EDS is something you are born with but symptoms may not manifest themselves until later in life. It is not uncommon for a genetic condition to first become apparent during puberty, alternatively symptoms can be triggered by a trauma, such as a virus, many years down the line. A lot of children with EDS are ‘mild’ and their symptoms might go unnoticed. Sometimes children are severely affected.
Children with hypermobile EDS will be more ‘bendy’ than their peers and this hypermobility can cause problems. Instability of the joints might lead to dislocations or subluxations (partial dislocations), children may suffer from pain, their joints may click, and they may fidget to relieve discomfort. EDS is more than just symptomatic hypermobility, however, as it can affect many functions of the body. A child is likely be prone to injuries, easy bruising and their skin may tear after minimal trauma, with injuries taking longer than usual to heal. They may also have poor stamina, and digestive or bladder issues. In school, they could experience difficuties with writing or sitting for long periods, be fidgety, tire quickly, and have poor concentration. Mobility problems and reduced strength will make carrying heavy bags and books harder. Of course, each child will be affected differently.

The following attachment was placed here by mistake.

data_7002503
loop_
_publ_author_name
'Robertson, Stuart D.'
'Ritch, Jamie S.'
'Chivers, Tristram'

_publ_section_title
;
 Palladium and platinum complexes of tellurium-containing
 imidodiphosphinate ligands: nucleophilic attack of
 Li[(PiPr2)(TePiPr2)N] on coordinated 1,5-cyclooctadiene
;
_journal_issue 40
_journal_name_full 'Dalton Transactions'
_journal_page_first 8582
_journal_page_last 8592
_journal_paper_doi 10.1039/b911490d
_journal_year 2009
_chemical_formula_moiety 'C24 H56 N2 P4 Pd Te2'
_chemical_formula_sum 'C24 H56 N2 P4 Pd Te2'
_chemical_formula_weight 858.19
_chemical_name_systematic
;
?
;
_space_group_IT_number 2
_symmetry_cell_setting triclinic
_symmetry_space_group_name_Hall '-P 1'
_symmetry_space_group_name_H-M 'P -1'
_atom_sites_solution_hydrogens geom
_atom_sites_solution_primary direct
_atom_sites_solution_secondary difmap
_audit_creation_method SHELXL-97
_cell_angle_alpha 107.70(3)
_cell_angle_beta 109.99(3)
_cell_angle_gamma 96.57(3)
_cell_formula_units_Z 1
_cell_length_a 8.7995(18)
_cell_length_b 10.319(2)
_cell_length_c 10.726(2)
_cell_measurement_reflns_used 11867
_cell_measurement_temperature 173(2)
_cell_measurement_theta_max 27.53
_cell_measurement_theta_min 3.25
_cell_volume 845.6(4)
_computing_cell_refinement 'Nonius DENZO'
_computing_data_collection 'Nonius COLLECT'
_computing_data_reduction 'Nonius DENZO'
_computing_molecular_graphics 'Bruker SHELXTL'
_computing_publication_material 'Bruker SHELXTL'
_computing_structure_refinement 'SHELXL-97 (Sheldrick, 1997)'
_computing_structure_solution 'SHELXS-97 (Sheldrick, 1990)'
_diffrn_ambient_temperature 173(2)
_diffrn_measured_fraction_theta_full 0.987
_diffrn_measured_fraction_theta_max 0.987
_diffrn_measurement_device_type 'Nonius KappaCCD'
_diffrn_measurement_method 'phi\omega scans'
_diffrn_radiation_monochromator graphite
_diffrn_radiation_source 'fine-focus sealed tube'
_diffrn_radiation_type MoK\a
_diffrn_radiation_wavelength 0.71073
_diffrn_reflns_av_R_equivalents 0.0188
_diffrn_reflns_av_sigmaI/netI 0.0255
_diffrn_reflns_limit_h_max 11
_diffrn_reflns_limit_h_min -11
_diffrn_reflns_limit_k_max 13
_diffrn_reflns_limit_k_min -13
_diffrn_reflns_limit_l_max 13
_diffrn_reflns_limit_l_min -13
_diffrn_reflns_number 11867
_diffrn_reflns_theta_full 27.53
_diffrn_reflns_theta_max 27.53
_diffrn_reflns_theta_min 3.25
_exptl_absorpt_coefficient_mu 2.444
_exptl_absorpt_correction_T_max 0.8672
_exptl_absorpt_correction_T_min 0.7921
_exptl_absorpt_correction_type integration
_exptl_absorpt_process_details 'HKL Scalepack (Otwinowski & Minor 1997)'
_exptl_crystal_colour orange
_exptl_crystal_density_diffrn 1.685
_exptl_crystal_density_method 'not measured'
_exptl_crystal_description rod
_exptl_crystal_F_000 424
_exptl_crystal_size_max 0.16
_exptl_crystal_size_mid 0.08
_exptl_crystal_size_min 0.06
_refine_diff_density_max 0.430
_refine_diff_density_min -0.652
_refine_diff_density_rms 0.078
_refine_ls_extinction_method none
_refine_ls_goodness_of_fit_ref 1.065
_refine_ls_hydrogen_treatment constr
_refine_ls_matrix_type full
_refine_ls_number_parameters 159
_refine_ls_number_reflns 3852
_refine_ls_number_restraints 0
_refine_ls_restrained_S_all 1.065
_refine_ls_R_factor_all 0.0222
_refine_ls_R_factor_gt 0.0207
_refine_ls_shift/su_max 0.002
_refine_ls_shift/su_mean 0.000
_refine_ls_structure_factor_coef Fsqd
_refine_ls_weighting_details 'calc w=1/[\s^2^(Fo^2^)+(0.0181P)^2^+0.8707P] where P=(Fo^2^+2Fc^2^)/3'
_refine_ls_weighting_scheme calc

The challenge is to meet the needs of the child with EDS without them feeling they have been labelled as different to their peers. It is important that they try to lead as normal a life as possible and are encouraged to participate in physical education and activity, so long as it doesn’t cause undue stress to joints/ligaments or pose a high risk of injury. Swimming, for instance, will be a better choice of exercise than contact sports. If the EDS is severe or if a child has one of the rare types then a school Care Plan will be needed.
Your child and the Ehlers-Danlos syndromes
Valerie Burrows, Founder Emeritus, EDS UK
A personal look at day-to-day living for families with children who have EDS. Precautions to take, activities to encourage and dealing with your child's school.
Gastrointestinal problems in children with Ehlers-Danlos syndrome
Mr Jonathan Sutcliffe, Consultant Paediatric Surgeon, Leeds Teaching Hospitals Trust & Mr David Crabbe, Consultant Paediatric Surgeon, Leeds Teaching Hospitals Trust & Angela Hunter, Speech and Language Therapist (retired) and trustee, EDS UK
Some of the digestive disorders that can occur in children with different types of EDS, how common they are and what can be done.
Video: Living with vascular EDS – a parent’s perspective
Victoria talks about her own experience of having a child with vEDS.
Video: Your child and EDS
Dr Brad Tinkle, Clinical Geneticist and Division Head of Clinical Genetics, Advocate Children's Hospital, Chicagoland, USA
An overview of the Ehlers-Danlos syndromes in children.
Teens and autonomic dysfunction
This booklet produced by the Mayo Clinic is aimed at teenagers but useful for anyone suffering with autonomic dysfunction. It explains what postural tachycardia syndrome is and gives tips on how you can feel better.
For more information surrounding this booklet contact Mayo Clinic http://www.mayoclinic.org/